It is that time of year again...time for some spooky projects!
I have wanted to play with one of Adafruit's AudioFX sound boards for quite some time. Our customers love these boards, and they are perfect for Halloween props.
To keep things simple, I chose to use the 16 MB Audio FX Board with 2x2W amplifier. I like this board because you can wire up the speakers directly to it. In this case, I went with Adafruit's cheap and cheerful Stereo Enclosed Speaker Set. They have the added bonus of looking like eyes if you install them horizontally.
The Audio Effects board is simple to actuate. Send one of the trigger pins to ground and it triggers the effect. You can learn more about working with the board in the Adafruit Learning System.
My goal was to use a PIR sensor to detect motion and then play a sound. Easy right? The only problem is that the PIR sensor outputs 5V when it senses motion. That wouldn't work with the AudioFX board, so I used an NPN transistor with 100k and 1k resistors. I wired it per the diagram below, courtesy Adafruit. The Emitter is connected to ground, Base is connected to a 100k resistor that goes to the signal pin of the PIR motion sensor, and the Collector is connected to a 1k resistor that goes to 5V and the input pin.
I recorded some sound, uploaded it to the Audio FX board and got everything working, but the only problem was that the board would keep getting triggered by the PIR. I wanted the sounds to only come on once or twice while a potential trick or treater was on our porch. So, I added a Trinket M0 microcontroller!
I really like the Trinket M0 because it is small, relatively powerful, and best of all you can run CircuitPython on it. CircuitPython is a flavor of MicroPython, and I find it way less clunky than using the Arduino IDE. It also helps that I have some formal Python training and have never taken a C class in my life. :-)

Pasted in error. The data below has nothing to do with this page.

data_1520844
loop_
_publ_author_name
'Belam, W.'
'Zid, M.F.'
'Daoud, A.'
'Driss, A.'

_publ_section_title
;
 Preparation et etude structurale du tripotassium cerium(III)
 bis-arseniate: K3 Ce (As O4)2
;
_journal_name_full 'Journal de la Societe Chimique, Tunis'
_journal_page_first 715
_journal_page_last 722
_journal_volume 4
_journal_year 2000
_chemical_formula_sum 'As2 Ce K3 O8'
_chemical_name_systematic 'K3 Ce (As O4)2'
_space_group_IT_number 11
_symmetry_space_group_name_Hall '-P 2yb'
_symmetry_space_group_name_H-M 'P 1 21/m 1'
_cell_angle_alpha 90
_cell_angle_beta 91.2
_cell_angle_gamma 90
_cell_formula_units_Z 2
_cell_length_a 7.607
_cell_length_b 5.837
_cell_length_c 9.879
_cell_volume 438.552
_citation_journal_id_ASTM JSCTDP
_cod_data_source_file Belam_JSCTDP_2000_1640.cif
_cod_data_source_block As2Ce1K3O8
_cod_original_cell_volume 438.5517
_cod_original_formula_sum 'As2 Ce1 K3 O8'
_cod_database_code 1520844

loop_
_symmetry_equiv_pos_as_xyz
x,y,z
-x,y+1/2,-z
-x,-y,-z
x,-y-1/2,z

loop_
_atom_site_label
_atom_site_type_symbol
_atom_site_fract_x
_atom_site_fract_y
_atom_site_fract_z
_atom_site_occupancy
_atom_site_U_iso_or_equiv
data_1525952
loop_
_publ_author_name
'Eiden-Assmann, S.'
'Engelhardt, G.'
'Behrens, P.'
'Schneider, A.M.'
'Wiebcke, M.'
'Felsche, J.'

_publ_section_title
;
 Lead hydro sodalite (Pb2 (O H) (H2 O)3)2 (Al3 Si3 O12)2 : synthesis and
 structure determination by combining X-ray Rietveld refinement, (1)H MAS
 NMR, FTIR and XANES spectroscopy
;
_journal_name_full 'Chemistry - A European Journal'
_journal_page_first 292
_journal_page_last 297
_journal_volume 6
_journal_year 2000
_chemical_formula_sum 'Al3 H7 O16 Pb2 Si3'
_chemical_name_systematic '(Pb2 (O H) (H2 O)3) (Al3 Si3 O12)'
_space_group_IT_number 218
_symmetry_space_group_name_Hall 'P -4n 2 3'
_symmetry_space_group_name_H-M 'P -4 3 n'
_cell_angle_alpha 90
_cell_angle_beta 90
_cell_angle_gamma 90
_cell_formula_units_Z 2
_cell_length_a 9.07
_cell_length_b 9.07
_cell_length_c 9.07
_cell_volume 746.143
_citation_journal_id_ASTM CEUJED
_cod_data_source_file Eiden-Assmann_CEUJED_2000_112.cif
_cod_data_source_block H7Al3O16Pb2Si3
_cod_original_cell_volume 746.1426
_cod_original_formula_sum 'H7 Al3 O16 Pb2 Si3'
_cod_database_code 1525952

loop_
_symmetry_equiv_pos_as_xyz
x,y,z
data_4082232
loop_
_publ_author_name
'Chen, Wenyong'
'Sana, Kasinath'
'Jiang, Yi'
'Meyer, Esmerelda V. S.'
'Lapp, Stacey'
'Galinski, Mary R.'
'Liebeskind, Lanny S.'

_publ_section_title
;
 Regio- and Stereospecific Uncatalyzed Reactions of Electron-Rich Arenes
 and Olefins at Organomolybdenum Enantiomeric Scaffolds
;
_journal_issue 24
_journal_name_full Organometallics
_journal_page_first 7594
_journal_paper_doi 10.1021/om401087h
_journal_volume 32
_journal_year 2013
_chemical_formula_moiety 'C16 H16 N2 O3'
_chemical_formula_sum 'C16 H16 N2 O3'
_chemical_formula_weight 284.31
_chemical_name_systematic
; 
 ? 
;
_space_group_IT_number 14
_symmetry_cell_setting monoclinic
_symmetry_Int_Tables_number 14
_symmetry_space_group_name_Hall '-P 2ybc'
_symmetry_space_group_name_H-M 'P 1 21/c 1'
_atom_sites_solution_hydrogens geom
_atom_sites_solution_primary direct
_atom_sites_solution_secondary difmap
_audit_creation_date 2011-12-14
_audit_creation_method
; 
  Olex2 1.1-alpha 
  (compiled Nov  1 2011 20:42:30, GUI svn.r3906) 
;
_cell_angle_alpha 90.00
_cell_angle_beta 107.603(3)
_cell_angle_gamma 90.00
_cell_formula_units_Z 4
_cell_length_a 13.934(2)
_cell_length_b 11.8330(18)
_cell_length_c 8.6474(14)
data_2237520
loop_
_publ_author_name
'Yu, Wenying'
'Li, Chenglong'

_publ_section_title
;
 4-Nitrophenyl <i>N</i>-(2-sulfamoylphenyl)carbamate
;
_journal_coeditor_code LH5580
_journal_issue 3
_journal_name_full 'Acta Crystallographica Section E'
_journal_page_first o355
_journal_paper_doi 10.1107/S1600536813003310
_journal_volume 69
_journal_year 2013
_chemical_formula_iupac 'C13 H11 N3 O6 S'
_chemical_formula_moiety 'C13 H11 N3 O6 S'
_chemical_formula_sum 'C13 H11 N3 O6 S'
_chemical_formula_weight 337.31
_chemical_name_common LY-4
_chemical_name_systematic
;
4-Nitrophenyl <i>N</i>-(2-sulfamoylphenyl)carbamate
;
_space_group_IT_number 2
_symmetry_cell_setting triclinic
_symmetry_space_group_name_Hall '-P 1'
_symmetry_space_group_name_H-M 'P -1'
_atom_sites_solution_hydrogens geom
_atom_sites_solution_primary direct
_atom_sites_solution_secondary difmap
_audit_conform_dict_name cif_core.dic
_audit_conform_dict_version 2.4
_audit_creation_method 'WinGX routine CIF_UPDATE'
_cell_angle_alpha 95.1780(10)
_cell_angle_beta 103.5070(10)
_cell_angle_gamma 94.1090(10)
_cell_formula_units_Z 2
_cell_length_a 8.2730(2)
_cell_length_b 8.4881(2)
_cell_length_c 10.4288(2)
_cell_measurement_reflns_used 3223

With the addition of a microcontroller, now I could easily control the timing of how audio would play and also add some WS2812 LED's. We picked up some "Neopixel clones" from a Chinese supplier, and they work pretty well. They are not as easy to use as real Neopixels, so we do recommend beginners stick to the genuine Adafruit product.
With my circuit getting a bit more complicated, the risk of stuff falling out of a breadboard got higher. So I transferred everything to a Perma Proto board. This takes a bit more time, but it also makes the project way more robust.
Pro tip: mount your breakout boards on stacking headers. That way if you want to reuse them in another project, it is easy to do so!
All of this electronic goodness needed a place to live, so I built a laser-cut wooden case on our Glowforge. I did the initial box design using MakerCase, and then I added cutouts for the speakers, WS2812 rings, and some 3mm holes for screws. I added a spooky mouth for good measure. Feel free to download the SVG files for our case.
Like I said earlier, we coded this in CircuitPython. Everything about CP is straightforward. You just copy the libraries you need to the device, in this case, they were digitalio and neopixel. You then use either a text editor or an interface like mu. I like mu because you can easily view serial output, which can be handy for debugging. I borrowed a few of Adafruit's Neopixel libraries and put my Python expertise to work. While my code may not be pythonic, it works! Check out my code here.
After a bit of gluing, I think the final product turned out quite well!
Complete Bill of Material:
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